WASHINGTON – Governmental Affairs Committee Chairman Joe Lieberman expressed pleasure Tuesday at the signing of his Electronic Government Act, legislation that will improve citizen access to government information and services, the privacy of personal information held by the government, and the security of the government?s underlying information infrastructure.
President Bush signed the bill at a White House ceremony, which Lieberman was unable to attend.
?The president?s signing of this bill today brings the federal government fully into the electronic age, giving taxpayers the same round-the-clock access to government that they have come to expect from the private sector,? Lieberman said. ?And, with its emphasis on better management of information services, this law will significantly add to our overall homeland defenses.?
Lieberman introduced the Electronic Government Act in May 2001, after having received electronic comment from interested parties via a special website established to engage the public in the legislative process. The bill was voted out of the Governmental Affairs Committee in March 2002, and Lieberman shepherded it to final Senate passage in June 2002. The measure passed the House in November.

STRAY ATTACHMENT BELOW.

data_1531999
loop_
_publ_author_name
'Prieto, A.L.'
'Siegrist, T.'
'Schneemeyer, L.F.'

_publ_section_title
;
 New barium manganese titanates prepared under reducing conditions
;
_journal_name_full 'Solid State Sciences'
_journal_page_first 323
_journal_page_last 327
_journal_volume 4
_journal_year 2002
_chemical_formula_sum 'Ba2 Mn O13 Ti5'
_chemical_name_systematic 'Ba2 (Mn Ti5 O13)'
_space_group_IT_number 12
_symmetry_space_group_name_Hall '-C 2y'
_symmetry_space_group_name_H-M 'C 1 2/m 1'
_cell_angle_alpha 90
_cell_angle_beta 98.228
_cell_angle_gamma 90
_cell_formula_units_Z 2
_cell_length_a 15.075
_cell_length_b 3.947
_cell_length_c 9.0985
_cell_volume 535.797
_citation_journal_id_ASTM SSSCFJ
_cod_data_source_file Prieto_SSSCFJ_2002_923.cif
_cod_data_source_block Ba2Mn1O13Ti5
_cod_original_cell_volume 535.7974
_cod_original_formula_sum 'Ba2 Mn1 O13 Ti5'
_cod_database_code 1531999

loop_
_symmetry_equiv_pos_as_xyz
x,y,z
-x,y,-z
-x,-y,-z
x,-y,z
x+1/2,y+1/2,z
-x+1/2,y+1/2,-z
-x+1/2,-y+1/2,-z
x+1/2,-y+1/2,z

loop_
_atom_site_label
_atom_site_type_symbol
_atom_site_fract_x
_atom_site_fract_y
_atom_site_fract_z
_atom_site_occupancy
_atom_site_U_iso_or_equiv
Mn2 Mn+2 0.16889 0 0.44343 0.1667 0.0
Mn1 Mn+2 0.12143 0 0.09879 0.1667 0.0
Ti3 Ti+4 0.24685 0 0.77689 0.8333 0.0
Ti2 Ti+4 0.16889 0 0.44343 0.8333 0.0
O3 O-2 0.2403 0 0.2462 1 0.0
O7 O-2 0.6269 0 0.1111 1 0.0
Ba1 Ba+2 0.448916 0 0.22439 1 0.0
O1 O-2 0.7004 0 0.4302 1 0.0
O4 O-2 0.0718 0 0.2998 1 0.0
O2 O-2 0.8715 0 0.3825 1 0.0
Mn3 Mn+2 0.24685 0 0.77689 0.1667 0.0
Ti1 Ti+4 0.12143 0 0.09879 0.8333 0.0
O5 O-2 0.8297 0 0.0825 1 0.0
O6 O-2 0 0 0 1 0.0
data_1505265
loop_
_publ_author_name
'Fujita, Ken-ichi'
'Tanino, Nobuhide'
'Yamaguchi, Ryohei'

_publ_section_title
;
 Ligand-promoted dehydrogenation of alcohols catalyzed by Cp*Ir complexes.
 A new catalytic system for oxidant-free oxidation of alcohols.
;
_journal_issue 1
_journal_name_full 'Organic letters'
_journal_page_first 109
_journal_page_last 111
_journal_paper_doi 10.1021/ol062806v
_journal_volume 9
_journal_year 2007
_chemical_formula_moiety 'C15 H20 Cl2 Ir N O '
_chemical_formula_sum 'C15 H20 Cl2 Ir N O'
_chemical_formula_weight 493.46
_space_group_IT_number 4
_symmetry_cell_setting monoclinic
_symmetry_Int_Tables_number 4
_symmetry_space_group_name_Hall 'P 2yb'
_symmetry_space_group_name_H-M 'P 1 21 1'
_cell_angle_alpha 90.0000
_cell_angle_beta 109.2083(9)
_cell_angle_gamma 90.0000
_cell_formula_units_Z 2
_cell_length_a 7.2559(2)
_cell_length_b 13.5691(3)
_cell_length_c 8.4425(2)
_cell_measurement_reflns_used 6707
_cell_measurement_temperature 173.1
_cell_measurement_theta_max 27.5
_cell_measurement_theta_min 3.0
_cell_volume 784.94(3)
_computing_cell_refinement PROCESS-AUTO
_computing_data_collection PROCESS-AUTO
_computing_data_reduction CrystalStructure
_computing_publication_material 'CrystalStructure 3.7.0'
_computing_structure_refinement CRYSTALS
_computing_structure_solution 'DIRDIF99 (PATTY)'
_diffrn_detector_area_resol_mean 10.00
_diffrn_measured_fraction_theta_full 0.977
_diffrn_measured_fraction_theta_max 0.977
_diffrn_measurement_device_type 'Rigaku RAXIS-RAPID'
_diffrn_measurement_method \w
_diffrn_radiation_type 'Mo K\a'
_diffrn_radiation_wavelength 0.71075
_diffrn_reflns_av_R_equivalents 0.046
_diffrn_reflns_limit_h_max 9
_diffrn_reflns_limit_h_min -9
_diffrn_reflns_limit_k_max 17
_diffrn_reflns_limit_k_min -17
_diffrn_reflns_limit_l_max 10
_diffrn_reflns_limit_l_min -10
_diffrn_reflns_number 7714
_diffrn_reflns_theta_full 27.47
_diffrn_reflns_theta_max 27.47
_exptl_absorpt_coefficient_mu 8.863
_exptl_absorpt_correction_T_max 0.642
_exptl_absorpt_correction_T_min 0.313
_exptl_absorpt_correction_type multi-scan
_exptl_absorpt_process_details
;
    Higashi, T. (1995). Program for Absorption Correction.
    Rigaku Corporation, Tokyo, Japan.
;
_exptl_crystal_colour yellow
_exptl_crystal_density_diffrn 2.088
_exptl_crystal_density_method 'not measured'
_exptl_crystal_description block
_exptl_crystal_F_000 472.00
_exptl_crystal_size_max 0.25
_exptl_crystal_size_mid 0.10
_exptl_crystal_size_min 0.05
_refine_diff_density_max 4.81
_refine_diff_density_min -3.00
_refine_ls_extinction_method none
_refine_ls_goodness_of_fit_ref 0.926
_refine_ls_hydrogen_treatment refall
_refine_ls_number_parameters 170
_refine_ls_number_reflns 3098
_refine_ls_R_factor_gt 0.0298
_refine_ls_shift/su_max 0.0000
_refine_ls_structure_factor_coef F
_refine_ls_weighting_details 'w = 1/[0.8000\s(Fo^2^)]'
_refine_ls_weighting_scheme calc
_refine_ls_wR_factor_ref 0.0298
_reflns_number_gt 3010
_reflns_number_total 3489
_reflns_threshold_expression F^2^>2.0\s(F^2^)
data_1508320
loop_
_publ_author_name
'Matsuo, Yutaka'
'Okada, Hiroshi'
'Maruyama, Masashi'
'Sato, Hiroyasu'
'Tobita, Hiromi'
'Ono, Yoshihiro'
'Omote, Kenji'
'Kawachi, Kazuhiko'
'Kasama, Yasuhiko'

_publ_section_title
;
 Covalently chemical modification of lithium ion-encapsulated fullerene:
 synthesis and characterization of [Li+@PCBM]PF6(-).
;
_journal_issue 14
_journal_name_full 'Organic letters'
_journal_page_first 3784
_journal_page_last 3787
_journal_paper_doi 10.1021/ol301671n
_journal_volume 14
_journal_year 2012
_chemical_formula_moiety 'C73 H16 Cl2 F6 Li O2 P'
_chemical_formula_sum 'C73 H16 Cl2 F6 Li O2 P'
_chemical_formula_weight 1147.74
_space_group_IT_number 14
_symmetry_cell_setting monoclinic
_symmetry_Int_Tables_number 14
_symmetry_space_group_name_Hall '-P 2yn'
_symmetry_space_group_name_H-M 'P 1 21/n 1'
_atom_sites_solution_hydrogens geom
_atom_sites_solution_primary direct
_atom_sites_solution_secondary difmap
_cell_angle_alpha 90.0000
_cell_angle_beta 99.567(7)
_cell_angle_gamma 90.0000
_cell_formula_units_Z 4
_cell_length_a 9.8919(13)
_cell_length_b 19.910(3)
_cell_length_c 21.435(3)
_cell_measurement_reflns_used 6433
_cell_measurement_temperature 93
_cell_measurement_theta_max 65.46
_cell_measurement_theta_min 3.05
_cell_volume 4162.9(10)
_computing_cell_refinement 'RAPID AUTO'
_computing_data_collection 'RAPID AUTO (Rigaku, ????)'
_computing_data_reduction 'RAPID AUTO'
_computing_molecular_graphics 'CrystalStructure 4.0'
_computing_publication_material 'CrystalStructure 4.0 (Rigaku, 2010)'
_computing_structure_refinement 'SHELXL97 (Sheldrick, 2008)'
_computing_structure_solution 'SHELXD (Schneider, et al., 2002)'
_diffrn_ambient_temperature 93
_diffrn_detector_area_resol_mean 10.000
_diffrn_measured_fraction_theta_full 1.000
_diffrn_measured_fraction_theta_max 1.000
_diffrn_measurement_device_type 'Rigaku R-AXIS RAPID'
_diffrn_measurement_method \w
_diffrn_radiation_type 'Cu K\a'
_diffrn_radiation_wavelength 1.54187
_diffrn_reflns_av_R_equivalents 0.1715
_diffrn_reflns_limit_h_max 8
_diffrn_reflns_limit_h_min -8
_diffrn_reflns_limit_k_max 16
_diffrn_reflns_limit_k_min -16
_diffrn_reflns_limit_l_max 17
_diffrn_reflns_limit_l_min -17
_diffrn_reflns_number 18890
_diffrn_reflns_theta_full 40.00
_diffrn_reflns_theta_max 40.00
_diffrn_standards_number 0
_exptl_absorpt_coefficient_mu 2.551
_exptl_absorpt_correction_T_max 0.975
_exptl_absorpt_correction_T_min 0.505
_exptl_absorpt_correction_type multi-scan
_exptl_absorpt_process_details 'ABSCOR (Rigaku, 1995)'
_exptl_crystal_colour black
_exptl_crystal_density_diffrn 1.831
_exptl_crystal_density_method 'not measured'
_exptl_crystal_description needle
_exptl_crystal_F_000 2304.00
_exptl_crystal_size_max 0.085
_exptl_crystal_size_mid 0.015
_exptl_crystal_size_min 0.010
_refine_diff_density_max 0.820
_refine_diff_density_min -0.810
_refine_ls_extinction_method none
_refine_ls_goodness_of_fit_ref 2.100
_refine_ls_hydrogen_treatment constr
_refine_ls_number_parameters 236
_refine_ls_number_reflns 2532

?The idea behind this law is for the federal government to take full advantage of the Internet and other information technologies to improve its efficiency and to secure its electronic information. We hope it will also encourage the public to participate to a greater degree in government, with full confidence that personal privacy and public safety will be protected.?
The law would:
* E* Establish an Office of Electronic Government, headed by an administrator within the Office of Management and Budget
* Authorize $345 million over four years for interagency e-government projects
* Require privacy impact assessments for new IT systems that contain personal information
* Improve upon the centralized online portal so that information and services are organized according to citizens? needs
* Establish an online directory of federal web sites
* Require federal courts to post opinions online
* Improve recruitment and training of information technology professionals
The bill contains a variety of other provisions that would require agencies to establish online rule-making, encourage compatibility of electronic signatures, and provide strong new privacy protections. In addition, it makes permanent information security laws initially enacted through the Thompson-Lieberman Government Information Security Reform Act.